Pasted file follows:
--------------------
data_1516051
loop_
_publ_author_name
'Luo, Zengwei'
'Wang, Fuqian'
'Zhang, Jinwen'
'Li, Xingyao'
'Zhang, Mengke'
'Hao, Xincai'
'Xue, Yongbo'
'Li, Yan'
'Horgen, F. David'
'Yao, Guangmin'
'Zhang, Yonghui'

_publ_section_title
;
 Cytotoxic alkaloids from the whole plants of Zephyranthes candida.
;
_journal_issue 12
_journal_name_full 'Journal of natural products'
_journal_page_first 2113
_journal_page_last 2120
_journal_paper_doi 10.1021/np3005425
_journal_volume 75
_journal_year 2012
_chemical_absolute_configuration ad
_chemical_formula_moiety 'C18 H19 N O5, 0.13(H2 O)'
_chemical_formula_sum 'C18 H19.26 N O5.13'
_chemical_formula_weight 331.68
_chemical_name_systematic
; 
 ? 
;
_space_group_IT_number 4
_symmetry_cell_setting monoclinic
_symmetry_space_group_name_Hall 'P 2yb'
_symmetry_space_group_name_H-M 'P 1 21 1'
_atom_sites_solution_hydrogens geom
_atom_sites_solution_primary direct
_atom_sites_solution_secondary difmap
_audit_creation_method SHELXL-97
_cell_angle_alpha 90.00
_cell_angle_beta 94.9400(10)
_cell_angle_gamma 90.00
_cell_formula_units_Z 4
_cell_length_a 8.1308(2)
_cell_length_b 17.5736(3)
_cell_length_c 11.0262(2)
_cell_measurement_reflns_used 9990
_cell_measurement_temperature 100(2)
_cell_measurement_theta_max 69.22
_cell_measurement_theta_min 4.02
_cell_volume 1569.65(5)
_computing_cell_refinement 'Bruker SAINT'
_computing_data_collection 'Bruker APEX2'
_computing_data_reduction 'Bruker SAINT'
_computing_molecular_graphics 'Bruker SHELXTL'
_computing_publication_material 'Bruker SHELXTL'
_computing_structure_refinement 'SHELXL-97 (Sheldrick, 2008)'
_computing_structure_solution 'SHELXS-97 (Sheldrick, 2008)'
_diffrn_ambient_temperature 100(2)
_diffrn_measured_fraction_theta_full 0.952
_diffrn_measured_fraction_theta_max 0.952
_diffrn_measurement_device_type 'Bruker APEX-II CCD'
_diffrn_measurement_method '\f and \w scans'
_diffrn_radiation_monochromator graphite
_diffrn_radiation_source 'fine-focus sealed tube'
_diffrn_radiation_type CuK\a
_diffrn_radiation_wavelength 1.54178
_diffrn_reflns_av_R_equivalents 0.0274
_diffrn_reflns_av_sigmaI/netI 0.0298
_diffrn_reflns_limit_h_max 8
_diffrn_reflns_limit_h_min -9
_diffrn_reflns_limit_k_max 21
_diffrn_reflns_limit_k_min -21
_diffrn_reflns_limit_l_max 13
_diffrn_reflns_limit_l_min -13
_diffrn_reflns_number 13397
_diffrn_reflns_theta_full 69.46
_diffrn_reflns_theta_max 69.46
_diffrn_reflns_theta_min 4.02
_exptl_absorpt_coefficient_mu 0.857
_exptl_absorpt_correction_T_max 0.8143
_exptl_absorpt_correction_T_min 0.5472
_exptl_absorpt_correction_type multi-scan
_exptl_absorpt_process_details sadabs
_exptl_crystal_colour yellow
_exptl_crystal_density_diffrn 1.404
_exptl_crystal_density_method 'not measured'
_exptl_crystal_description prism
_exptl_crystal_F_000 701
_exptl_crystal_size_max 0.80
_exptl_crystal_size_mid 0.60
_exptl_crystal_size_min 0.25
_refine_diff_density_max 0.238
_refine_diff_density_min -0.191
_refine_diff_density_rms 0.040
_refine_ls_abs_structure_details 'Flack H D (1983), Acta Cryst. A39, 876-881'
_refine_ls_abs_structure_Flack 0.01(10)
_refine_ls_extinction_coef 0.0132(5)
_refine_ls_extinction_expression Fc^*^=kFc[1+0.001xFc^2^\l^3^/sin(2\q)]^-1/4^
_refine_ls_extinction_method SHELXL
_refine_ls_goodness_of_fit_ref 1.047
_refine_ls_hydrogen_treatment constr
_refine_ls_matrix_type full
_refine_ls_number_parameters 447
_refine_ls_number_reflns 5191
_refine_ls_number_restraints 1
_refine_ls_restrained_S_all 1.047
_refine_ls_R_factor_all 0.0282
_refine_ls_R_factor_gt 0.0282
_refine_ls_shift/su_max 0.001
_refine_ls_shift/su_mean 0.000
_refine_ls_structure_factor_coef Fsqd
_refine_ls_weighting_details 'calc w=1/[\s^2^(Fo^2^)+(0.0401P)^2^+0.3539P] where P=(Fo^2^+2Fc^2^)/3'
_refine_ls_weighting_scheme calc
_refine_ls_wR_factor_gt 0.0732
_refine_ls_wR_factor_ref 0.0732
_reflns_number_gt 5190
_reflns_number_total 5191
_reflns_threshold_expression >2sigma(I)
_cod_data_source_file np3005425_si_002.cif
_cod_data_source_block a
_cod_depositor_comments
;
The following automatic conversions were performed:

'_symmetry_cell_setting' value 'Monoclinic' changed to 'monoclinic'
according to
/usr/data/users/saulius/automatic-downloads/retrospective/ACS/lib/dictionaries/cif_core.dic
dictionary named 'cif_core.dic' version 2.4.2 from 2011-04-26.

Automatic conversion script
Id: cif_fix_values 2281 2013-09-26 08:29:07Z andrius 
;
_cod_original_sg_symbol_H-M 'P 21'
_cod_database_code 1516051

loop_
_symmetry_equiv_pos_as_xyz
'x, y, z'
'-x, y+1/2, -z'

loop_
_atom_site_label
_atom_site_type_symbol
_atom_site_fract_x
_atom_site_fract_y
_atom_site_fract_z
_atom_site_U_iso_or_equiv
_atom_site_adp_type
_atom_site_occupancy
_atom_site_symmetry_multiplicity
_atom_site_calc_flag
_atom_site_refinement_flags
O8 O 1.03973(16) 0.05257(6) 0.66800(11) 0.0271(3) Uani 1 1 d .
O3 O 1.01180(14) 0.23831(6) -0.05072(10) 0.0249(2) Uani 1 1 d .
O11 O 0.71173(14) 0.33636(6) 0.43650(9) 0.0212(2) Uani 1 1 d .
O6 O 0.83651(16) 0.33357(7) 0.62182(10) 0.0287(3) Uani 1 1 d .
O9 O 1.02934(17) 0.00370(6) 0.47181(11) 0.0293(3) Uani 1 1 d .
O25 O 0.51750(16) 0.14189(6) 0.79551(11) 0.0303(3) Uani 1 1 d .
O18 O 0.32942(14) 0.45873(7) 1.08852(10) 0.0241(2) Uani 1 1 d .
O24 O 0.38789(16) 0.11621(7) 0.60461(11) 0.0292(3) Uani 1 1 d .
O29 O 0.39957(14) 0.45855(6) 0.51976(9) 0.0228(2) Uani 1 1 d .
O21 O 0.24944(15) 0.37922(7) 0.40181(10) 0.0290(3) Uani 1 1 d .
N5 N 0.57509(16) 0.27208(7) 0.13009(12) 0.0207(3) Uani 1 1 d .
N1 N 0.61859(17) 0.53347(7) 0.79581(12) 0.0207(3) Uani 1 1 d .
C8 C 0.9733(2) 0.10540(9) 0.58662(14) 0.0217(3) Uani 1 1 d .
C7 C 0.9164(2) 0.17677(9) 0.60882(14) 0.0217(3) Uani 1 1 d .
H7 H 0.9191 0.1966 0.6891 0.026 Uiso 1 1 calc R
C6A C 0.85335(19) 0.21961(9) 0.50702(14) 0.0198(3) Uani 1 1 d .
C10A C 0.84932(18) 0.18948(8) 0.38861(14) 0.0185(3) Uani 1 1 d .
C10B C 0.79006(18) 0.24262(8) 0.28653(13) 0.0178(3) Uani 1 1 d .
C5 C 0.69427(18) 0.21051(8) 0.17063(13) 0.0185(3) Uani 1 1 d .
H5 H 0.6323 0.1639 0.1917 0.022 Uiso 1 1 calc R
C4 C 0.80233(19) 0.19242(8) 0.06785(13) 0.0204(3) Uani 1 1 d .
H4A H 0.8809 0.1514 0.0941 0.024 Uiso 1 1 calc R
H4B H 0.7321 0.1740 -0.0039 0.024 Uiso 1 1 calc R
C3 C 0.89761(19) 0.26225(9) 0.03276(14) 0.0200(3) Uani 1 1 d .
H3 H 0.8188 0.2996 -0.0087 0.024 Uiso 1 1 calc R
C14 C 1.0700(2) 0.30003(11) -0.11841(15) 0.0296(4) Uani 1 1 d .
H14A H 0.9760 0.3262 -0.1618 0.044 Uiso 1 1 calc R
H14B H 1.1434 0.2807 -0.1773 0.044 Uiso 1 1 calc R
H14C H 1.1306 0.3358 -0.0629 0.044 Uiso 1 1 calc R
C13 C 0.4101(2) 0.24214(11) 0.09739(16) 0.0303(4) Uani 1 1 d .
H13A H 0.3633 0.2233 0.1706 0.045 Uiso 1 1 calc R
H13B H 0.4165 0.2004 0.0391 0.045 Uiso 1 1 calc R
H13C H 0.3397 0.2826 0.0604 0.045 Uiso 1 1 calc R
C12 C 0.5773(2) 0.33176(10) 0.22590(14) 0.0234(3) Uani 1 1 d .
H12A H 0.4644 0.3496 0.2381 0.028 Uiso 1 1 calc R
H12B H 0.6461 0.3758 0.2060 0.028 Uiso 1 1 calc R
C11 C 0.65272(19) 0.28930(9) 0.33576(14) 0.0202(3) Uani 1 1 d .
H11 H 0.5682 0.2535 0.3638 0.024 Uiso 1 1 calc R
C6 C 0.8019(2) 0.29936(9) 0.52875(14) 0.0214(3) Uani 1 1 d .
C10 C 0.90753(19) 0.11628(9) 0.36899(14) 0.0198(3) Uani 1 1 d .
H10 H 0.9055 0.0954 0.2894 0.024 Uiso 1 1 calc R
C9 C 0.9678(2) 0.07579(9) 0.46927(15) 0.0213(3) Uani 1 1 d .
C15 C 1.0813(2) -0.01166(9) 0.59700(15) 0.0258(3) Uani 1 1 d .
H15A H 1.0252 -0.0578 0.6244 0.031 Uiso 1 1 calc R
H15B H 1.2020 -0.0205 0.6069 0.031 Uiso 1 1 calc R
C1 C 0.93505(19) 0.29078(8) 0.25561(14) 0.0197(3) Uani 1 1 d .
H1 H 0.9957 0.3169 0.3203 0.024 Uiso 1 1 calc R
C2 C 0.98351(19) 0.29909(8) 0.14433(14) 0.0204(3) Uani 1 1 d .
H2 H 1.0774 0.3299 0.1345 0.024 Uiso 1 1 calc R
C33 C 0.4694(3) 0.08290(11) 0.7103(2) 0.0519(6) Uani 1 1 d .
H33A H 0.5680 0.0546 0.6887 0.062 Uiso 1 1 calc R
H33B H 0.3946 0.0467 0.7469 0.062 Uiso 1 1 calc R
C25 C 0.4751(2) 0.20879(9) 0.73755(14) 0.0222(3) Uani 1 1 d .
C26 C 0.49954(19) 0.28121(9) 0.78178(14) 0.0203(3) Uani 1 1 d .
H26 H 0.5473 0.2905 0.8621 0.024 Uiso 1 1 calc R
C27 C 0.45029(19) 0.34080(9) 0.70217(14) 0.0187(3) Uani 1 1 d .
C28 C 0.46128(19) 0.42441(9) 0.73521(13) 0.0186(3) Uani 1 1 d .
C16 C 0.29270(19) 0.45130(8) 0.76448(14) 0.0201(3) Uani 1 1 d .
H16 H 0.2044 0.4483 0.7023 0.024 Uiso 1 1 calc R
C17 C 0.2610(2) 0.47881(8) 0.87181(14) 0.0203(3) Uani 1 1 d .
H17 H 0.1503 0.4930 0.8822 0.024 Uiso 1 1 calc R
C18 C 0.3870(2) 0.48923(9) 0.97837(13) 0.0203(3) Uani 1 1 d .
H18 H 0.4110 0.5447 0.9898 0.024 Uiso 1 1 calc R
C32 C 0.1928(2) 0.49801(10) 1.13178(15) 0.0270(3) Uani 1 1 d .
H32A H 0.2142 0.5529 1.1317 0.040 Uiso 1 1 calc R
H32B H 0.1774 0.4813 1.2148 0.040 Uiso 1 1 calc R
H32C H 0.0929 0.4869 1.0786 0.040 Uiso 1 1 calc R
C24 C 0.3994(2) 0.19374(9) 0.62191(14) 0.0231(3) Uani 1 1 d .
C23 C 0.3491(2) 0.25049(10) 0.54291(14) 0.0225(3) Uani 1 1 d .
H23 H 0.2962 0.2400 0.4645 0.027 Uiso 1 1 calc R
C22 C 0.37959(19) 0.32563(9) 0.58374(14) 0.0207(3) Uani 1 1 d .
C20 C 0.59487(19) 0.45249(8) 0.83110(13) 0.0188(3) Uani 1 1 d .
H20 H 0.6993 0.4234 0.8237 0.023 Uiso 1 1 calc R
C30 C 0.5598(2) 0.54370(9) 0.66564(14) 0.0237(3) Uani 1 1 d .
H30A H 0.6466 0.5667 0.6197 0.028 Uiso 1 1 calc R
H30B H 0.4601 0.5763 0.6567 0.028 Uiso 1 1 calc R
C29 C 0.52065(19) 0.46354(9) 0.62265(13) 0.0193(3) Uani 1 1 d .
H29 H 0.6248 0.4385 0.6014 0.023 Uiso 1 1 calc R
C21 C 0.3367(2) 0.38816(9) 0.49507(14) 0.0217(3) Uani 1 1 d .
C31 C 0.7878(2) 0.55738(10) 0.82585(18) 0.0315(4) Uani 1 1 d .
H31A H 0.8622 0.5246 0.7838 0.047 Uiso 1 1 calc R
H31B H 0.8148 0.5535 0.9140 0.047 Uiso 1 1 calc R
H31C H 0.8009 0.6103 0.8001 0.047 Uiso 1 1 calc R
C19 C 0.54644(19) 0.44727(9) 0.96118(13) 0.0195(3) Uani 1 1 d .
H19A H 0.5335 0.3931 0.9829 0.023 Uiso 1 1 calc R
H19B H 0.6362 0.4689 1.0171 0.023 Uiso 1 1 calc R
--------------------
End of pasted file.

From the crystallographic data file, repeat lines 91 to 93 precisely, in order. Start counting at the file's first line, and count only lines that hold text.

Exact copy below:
_exptl_crystal_F_000 701
_exptl_crystal_size_max 0.80
_exptl_crystal_size_mid 0.60